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    As I focused on a stack of plastic chairs in the January wet, a voiced boomed "That's a Hasselblad!!"
    He's a professional photographer - makes his living photographing fishing retreats, ski lodges, and other high-end tourist destinations (tough life, eh?).
    He sold his MF Pentax because he never used it. He doesn't do any photography for fun, but seemed glad that somebody was.
    He recognized the Hasselblad from a good distance away....

  10. #390

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    Quote Originally Posted by kavandje View Post
    I think more than anything else, the mis-placed "ITAH" questions (and for 'H' you can substitute 'L' and 'R' more often than not) raise an interesting point, in my opinion.

    These brands -- Hasselblad, Leica, Rolleiflex, Nikon, and to a lesser extent the great press cameras -- documented the latter half of the 20th century. These cameras have become icons in themselves. Leicas and Nikons photographed the Vietnam war and made it possible for people to see what was going on there. Rolleiflexes have taken some of the most seminal portraits of the 20th century. Leicas secretly mounted on a Lockheed Electra enabled the Americans to compile bombing maps for WW2. Hasselblads photographed the moon. The Crown Graphics et. al. played a crucial role in the establishment of the craft of photojournalism, but it's really the latter half of the 20th century which resonates with people due in part to television, I think, which is why you'll hardly ever be out shooting with a Rolleiflex and be asked if it's a Crown Graphic. But I might be wrong.

    It doesn't seem to matter than modern cameras -- the Canon EOS 5DmkIIs, the Nikon D700s -- are (arguably) just as capable, and have documented some of the most crucial images of the beginning of the 21st century. They're not icons. Whether they will ever be remains to be seen.

    And people know theit icons, even if they don't "know" them. And when people see a camera they don't recognise (or *do* recognise, to their credit), then it's perhaps understandable that they're -- for lack of a better word -- a little 'star-struck'. They'll go home and tell their spouse, "I saw a man/woman taking pictures with a Hasselblad/Leica/Rolleiflex/Nikon today," in the expectation that this will resonate. Whether or not it does is a function of how their day was, I suppose.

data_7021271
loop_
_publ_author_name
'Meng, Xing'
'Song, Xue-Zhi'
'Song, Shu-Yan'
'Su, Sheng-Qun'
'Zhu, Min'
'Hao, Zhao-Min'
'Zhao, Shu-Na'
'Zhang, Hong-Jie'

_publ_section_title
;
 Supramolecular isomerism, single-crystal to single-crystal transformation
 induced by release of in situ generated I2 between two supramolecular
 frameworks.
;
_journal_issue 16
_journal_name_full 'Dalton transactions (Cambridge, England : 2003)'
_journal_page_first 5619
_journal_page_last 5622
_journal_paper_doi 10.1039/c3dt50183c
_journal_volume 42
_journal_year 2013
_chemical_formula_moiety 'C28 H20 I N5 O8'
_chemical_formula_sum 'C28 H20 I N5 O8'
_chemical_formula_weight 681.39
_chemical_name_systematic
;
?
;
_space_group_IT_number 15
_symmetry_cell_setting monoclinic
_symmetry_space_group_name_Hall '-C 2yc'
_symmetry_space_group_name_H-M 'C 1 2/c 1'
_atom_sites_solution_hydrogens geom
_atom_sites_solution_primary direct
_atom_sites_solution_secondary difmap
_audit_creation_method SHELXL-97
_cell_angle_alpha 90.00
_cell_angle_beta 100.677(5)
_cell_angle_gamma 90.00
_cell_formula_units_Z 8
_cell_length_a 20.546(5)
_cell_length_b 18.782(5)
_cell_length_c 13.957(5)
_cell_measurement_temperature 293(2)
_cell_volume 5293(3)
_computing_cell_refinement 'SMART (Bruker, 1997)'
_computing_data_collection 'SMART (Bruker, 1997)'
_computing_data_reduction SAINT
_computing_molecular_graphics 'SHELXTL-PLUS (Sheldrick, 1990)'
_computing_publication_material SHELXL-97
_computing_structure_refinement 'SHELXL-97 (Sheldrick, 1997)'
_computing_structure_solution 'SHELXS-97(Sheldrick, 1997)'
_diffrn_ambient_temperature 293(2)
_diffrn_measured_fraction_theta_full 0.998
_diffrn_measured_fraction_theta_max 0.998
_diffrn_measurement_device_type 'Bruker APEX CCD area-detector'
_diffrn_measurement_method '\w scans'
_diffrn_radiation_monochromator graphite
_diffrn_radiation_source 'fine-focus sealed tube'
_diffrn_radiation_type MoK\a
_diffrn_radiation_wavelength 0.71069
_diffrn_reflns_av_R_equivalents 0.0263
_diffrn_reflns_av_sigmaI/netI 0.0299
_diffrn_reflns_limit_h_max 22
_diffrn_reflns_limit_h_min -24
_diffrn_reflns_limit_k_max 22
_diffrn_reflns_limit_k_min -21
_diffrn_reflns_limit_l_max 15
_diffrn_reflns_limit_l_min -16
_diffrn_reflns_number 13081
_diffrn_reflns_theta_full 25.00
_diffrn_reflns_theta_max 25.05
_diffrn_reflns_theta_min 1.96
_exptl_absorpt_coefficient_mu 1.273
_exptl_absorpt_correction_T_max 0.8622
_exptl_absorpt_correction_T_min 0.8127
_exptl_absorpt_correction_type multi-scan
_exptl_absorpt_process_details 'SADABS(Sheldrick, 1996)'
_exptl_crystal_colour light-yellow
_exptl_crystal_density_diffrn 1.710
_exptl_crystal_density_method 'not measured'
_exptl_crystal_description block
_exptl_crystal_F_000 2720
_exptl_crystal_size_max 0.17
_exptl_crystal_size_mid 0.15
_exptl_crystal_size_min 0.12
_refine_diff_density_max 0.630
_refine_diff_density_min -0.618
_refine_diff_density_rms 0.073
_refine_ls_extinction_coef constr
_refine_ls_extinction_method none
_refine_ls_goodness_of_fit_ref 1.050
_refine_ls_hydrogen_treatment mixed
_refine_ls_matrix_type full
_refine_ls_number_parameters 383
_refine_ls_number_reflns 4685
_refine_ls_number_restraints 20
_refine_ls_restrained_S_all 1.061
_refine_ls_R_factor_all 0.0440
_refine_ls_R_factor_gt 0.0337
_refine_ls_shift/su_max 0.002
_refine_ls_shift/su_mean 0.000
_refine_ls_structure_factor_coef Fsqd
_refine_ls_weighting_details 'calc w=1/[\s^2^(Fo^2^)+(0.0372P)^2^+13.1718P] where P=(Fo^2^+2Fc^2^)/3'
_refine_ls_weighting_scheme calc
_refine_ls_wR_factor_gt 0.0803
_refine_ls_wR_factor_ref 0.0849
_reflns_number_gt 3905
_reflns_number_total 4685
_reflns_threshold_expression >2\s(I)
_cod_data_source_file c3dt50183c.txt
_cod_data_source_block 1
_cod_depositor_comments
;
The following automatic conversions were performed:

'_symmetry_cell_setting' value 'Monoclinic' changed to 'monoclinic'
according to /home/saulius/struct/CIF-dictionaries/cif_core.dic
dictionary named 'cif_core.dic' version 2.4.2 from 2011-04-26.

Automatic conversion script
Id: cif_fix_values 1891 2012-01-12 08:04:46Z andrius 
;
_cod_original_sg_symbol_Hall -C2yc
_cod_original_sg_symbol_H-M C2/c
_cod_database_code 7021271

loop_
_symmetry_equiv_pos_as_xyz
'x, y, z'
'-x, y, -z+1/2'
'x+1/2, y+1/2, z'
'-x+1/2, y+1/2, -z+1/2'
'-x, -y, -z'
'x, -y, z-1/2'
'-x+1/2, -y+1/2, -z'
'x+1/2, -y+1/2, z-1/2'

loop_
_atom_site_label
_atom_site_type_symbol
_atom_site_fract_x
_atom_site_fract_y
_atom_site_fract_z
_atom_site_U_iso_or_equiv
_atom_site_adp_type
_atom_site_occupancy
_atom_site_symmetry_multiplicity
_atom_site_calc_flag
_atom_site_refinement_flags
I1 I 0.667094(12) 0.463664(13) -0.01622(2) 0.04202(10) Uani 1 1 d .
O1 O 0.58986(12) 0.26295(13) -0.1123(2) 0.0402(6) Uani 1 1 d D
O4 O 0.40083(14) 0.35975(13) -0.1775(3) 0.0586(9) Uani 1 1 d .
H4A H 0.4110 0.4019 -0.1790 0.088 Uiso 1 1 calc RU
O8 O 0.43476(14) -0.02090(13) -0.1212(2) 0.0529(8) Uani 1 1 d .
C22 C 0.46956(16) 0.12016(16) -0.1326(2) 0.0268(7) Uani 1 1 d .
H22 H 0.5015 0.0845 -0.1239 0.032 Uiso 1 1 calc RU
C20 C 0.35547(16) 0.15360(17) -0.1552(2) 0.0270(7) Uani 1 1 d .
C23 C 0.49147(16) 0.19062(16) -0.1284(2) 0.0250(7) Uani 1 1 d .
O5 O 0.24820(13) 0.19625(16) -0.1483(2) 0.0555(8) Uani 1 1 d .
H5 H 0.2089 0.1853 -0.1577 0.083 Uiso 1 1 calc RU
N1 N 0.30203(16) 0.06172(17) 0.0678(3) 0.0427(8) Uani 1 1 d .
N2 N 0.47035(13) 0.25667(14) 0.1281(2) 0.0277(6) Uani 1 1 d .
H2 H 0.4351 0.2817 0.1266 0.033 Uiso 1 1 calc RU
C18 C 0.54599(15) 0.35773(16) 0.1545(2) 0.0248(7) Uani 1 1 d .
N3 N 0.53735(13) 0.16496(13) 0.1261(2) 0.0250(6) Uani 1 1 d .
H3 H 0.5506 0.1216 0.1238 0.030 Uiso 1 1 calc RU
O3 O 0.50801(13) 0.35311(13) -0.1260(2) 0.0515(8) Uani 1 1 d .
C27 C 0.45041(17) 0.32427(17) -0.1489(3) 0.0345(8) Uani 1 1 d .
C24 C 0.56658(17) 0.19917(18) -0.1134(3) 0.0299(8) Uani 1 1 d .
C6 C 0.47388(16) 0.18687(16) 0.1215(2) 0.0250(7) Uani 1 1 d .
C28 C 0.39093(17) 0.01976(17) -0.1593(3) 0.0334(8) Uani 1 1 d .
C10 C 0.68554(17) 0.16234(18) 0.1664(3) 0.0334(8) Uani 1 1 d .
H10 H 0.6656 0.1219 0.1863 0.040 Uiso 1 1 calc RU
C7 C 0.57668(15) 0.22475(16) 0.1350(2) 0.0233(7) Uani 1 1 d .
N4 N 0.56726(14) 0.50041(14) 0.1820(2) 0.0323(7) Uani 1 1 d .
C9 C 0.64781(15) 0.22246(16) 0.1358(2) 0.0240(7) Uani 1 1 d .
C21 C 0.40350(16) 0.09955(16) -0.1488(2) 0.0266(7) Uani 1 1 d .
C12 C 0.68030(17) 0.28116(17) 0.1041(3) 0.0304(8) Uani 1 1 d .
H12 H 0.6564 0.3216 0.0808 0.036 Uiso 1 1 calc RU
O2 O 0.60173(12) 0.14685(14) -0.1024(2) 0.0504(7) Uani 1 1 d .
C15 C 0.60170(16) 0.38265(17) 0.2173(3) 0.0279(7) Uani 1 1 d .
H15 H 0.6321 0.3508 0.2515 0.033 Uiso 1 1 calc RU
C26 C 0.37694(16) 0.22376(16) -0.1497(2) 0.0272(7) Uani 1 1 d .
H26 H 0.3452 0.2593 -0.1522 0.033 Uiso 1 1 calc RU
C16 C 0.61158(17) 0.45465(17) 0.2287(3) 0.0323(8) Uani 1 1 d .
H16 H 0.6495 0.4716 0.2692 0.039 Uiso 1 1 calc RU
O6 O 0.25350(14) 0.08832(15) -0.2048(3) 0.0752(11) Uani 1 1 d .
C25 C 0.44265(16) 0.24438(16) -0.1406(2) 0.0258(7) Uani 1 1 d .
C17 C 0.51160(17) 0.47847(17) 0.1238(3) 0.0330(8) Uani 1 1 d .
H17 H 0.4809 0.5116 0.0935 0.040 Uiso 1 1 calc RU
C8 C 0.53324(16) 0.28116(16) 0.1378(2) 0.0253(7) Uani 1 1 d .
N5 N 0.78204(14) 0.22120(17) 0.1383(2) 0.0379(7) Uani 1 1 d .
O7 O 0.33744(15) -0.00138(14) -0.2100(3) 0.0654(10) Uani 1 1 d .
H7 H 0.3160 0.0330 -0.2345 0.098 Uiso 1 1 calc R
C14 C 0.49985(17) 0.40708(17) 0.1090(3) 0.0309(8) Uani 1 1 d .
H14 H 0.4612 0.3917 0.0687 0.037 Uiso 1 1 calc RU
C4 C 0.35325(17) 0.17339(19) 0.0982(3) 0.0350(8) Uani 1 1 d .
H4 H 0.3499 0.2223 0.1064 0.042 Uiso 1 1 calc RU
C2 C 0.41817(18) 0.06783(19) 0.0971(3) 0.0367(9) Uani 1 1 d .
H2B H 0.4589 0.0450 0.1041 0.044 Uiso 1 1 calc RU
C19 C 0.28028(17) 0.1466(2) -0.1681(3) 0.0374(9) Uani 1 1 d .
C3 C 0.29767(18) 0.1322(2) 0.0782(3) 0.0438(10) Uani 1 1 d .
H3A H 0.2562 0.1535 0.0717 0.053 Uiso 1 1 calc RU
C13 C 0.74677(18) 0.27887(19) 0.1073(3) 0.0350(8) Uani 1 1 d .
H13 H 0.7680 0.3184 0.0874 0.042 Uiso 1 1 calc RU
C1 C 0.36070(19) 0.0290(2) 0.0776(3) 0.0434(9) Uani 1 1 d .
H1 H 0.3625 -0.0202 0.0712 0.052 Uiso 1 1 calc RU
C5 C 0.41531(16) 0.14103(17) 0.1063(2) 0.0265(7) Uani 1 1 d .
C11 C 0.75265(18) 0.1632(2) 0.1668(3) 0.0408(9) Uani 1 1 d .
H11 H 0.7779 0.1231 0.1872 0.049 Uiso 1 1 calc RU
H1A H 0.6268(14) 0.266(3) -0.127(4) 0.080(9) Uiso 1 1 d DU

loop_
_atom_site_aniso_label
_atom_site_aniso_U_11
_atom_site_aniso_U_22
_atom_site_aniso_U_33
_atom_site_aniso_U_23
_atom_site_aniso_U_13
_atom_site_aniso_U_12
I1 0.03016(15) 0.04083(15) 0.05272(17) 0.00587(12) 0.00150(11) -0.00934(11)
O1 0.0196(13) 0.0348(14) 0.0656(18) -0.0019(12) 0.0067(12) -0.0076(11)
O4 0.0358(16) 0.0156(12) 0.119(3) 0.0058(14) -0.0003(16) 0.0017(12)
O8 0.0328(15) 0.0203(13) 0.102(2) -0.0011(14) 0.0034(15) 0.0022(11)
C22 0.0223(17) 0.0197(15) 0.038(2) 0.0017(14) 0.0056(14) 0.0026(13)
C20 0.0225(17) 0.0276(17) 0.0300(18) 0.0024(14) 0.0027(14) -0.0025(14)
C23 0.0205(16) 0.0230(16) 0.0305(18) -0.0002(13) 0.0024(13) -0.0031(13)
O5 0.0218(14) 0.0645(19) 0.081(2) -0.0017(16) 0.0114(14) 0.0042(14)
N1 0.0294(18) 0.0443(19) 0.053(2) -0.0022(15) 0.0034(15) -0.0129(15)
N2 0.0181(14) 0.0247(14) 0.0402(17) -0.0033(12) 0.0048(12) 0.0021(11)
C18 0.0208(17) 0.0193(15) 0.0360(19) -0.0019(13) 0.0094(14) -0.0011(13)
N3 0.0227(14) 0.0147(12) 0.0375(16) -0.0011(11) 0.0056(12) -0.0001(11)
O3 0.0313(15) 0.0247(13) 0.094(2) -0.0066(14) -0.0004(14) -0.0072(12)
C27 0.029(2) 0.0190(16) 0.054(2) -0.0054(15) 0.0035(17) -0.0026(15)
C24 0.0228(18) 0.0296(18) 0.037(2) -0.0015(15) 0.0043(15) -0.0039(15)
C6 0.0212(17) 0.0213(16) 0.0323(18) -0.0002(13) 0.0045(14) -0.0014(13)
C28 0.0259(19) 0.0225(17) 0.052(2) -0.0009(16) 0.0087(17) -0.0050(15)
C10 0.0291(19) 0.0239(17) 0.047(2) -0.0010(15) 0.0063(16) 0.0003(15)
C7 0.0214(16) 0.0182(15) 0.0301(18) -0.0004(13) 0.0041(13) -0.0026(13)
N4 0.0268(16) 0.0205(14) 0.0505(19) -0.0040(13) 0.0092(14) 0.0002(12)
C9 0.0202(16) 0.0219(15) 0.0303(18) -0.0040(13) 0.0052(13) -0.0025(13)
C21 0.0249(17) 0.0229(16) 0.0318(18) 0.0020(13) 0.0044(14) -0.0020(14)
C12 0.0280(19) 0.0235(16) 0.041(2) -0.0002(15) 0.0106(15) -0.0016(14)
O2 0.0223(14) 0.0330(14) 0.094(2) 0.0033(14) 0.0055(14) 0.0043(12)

I'd rather be asked "is that a Hasselblad," than, "You aren't still using film, are you?"
    Yes, I know I am replying to a 3 year old post, but this is probably the most thoughtful post I have read so far in 29 pages of posts in this thread.

    The only exception I would take is the Crown Graphic. Those of us who recognize it as an icon are old enough to remember B&W movies as the norm, and we think of it as a "Speed Graphic", it was the icon of the US newspaper photographer from before 1920 until 1955 or so. In my experience with my Crown, the only non-photographers who recognize it are fans of old b&w movies.

    Even more so, I notice that to many non-photographers the following is what is going on in they heads.

    Hasselblad = Large expensive camera
    Leica = Small expensive camera
    Brownie = Cheap camera, or cheap old camera.

    I think you would also find that in most of their minds, Canon now = Digital camera.

    Most people are not really very brand conscious of things they are not personally into. On the other hand, many ignorant people are big name droppers, you can tell them because they are loudly telling the people they are with that your are shooting with a "Hasselblad". You will notice that they are never talking to you, because they know you know they are a poser.

    Now I will return to reading the next 30 pages of these posts...

    ADDED: Oh well, it turned out to only be 12 pages....
    Last edited by graywolf; 02-20-2011 at 05:36 PM. Click to view previous post history.